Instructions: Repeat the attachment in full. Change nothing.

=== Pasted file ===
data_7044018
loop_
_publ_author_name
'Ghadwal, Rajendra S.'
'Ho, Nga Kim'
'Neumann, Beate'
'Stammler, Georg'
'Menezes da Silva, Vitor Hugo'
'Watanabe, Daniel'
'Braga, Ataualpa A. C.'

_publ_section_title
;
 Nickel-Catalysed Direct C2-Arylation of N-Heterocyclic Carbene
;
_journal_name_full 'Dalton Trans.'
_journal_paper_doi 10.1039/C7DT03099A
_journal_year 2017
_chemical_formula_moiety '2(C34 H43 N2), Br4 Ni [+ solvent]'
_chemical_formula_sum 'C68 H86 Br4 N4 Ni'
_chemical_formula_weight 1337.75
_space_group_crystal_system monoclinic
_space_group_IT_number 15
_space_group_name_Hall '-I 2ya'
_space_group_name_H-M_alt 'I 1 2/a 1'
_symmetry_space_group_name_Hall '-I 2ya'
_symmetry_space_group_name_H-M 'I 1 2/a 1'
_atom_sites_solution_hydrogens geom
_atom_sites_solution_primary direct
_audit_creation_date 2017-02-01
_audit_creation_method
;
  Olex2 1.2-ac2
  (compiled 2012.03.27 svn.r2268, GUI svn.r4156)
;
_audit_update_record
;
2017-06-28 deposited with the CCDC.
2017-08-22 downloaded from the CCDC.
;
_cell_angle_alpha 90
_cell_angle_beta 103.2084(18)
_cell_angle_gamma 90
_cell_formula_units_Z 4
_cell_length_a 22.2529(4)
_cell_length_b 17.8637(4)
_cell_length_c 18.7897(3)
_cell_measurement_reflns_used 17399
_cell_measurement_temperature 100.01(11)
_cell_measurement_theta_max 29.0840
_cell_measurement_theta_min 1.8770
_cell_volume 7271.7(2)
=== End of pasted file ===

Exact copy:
data_7044018
loop_
_publ_author_name
'Ghadwal, Rajendra S.'
'Ho, Nga Kim'
'Neumann, Beate'
'Stammler, Georg'
'Menezes da Silva, Vitor Hugo'
'Watanabe, Daniel'
'Braga, Ataualpa A. C.'

_publ_section_title
;
 Nickel-Catalysed Direct C2-Arylation of N-Heterocyclic Carbene
;
_journal_name_full 'Dalton Trans.'
_journal_paper_doi 10.1039/C7DT03099A
_journal_year 2017
_chemical_formula_moiety '2(C34 H43 N2), Br4 Ni [+ solvent]'
_chemical_formula_sum 'C68 H86 Br4 N4 Ni'
_chemical_formula_weight 1337.75
_space_group_crystal_system monoclinic
_space_group_IT_number 15
_space_group_name_Hall '-I 2ya'
_space_group_name_H-M_alt 'I 1 2/a 1'
_symmetry_space_group_name_Hall '-I 2ya'
_symmetry_space_group_name_H-M 'I 1 2/a 1'
_atom_sites_solution_hydrogens geom
_atom_sites_solution_primary direct
_audit_creation_date 2017-02-01
_audit_creation_method
;
  Olex2 1.2-ac2
  (compiled 2012.03.27 svn.r2268, GUI svn.r4156)
;
_audit_update_record
;
2017-06-28 deposited with the CCDC.
2017-08-22 downloaded from the CCDC.
;
_cell_angle_alpha 90
_cell_angle_beta 103.2084(18)
_cell_angle_gamma 90
_cell_formula_units_Z 4
_cell_length_a 22.2529(4)
_cell_length_b 17.8637(4)
_cell_length_c 18.7897(3)
_cell_measurement_reflns_used 17399
_cell_measurement_temperature 100.01(11)
_cell_measurement_theta_max 29.0840
_cell_measurement_theta_min 1.8770
_cell_volume 7271.7(2)